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    Two Short Lunars
    From: Jeremy C
    Date: 2008 Dec 4, 04:34 EST
    Hello all,
    I tried a Lunar experiment on December 1st and 2nd 2008.  Here in South Korea, in the evening twilight, we had a nice tight configuration of the waxing crescent moon and the planets Venus and Jupiter which were very close together.  While I know that it is poor practice to shoot Lunar Distances that are "close" I wanted to see what kind of errors I would get shooting close lunars with different bodies in close relative proximity.
    I have attached a couple of pdf files (they are small) with the raw data sheets  for each night (including a picture of the three bodies) along with the computed lunars of the average of both bodies for each day.  The data sheets are not well labeled as i use them primarily for obtaining averages and then individual sight errors.  I am including them mostly for the photographs.
    The two sets of lunars are shot nearly exactly 24 hours after each other, give or take 30 seconds for each average.  Each set is a five-sight average between the moon and Venus and then the moon and Jupiter.  In the first set, the moon was west of the planets and a far limb lunars were shot.  The next night the moon was to the East of the planets and near limb lunars were shot.  I found that the calculated error was very close between the two planets each night, and the observed distance was nearly double for each body from one night to the next.  As the distance was about twice as much, the error was half, and in the opposite direction the second night.  The errors are too great to make much use of the lunars for anything but an academic exercise however.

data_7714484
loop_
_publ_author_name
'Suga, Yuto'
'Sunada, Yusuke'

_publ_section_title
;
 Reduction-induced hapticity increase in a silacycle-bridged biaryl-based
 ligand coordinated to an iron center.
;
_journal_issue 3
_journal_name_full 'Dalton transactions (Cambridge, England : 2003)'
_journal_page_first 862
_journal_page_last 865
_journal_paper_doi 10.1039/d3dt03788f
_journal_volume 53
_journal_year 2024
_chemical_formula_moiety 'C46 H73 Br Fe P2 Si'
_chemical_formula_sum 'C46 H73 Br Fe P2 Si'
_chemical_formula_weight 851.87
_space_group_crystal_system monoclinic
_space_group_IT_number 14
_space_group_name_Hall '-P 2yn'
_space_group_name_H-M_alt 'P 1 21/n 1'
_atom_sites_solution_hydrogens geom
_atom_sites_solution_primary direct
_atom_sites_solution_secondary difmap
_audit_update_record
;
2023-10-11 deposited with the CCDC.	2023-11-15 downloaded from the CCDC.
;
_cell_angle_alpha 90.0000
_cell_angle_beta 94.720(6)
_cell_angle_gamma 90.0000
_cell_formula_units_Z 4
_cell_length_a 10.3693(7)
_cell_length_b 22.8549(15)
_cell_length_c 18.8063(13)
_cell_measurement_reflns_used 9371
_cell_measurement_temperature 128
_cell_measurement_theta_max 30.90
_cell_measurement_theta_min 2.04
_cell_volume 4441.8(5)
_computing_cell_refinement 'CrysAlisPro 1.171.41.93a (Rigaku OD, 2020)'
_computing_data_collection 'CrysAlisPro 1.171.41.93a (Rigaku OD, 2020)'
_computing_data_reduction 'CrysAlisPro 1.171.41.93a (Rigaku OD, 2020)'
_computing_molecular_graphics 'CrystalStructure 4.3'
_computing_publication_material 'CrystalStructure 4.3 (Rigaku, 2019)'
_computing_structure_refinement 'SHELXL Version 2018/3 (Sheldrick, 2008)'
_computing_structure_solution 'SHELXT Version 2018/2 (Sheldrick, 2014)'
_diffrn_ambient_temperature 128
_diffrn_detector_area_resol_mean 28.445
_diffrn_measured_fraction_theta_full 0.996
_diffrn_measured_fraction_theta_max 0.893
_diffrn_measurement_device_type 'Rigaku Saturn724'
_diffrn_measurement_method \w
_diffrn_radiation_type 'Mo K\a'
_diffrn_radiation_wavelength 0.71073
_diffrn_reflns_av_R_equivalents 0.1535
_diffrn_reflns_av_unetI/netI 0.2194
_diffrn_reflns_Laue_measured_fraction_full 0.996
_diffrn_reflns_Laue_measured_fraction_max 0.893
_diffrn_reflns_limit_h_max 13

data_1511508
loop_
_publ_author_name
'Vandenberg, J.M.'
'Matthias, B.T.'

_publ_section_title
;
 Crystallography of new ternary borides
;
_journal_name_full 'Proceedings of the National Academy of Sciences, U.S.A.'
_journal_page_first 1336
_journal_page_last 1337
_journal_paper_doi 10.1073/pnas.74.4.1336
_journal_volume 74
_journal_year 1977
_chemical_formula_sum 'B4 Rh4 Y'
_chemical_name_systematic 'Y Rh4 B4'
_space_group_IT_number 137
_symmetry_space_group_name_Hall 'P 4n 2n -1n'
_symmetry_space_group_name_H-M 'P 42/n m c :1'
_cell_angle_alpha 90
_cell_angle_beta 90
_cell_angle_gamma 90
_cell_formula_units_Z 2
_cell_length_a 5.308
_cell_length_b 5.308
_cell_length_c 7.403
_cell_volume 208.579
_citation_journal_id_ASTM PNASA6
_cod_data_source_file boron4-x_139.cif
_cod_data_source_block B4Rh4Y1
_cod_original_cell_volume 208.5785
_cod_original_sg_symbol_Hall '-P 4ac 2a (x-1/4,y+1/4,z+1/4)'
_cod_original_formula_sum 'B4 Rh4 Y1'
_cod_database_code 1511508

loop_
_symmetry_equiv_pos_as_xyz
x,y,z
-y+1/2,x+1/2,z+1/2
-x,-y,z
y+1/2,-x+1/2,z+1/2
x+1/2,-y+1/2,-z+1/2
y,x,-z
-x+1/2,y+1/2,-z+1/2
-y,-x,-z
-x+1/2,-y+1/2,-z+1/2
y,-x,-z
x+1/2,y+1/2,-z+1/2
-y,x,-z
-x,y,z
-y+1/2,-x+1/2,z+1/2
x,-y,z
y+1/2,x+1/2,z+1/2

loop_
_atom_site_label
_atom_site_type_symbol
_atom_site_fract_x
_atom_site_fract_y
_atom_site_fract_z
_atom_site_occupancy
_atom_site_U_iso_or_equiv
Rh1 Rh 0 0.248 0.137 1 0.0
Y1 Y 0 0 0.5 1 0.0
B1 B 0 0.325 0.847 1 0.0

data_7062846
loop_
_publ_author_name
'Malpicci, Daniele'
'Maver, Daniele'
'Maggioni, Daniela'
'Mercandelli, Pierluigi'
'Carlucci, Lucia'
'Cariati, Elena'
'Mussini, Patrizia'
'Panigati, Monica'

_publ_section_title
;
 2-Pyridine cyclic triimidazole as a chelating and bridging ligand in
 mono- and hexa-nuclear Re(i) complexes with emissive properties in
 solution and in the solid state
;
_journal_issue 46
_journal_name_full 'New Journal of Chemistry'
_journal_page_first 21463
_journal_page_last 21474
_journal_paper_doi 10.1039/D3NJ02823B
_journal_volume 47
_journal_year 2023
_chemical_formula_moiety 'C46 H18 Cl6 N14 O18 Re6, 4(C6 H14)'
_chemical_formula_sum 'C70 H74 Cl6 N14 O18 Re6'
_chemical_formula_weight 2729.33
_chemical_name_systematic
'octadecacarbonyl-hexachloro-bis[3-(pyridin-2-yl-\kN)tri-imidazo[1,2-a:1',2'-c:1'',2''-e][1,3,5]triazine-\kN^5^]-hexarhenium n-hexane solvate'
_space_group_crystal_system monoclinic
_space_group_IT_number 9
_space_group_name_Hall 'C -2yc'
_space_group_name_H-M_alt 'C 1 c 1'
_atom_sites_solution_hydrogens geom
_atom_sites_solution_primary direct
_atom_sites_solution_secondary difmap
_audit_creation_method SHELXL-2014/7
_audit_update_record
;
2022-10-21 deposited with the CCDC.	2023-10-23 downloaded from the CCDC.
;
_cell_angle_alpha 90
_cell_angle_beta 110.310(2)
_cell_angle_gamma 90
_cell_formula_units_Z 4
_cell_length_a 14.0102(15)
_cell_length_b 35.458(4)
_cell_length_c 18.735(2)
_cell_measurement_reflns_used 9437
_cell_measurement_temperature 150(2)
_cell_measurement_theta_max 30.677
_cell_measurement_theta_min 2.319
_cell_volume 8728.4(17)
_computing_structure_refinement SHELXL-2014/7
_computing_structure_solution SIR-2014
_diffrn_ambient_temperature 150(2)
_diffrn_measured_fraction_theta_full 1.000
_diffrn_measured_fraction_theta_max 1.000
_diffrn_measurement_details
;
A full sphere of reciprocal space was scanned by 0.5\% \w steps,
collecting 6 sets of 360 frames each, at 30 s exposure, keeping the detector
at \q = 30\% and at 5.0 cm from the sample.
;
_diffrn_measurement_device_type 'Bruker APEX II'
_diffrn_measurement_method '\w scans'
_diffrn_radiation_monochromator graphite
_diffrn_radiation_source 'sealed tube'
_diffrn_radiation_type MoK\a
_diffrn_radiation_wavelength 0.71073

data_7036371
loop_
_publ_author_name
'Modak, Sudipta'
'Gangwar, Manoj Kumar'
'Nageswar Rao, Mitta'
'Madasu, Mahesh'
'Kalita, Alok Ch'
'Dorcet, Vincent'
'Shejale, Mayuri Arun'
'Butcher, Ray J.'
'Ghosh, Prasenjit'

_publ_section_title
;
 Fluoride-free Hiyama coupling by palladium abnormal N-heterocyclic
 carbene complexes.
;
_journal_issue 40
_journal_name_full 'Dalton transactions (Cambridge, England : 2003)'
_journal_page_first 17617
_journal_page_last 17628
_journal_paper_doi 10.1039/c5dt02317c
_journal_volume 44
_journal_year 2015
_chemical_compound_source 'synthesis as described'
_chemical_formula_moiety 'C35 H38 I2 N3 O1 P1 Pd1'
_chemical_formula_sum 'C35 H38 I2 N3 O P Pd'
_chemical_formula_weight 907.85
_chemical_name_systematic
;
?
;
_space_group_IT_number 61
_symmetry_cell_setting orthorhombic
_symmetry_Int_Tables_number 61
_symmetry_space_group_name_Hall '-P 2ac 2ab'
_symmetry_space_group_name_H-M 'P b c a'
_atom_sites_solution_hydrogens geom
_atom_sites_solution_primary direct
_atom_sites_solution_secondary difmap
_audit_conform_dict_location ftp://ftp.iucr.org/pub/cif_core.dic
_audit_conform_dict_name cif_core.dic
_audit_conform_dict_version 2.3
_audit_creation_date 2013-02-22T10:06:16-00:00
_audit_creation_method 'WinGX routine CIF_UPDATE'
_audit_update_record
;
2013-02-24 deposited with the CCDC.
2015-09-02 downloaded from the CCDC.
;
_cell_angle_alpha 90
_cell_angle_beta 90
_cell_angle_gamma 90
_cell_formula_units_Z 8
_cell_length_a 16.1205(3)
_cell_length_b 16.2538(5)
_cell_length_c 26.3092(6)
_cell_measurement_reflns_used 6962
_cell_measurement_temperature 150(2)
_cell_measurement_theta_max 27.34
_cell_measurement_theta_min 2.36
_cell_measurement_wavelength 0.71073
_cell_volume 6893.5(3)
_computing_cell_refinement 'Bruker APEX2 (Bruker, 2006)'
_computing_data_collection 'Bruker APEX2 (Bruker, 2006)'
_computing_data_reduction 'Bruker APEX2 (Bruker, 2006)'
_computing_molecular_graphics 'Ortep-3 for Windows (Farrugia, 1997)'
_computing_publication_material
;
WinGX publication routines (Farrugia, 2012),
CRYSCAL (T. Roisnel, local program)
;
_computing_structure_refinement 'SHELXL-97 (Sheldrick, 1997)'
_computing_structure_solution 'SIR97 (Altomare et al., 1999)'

I am sure that those more versed in the theory of these sights can expand on why the data did this.  Then again, perhaps, it was me having a bad night with the sextant.

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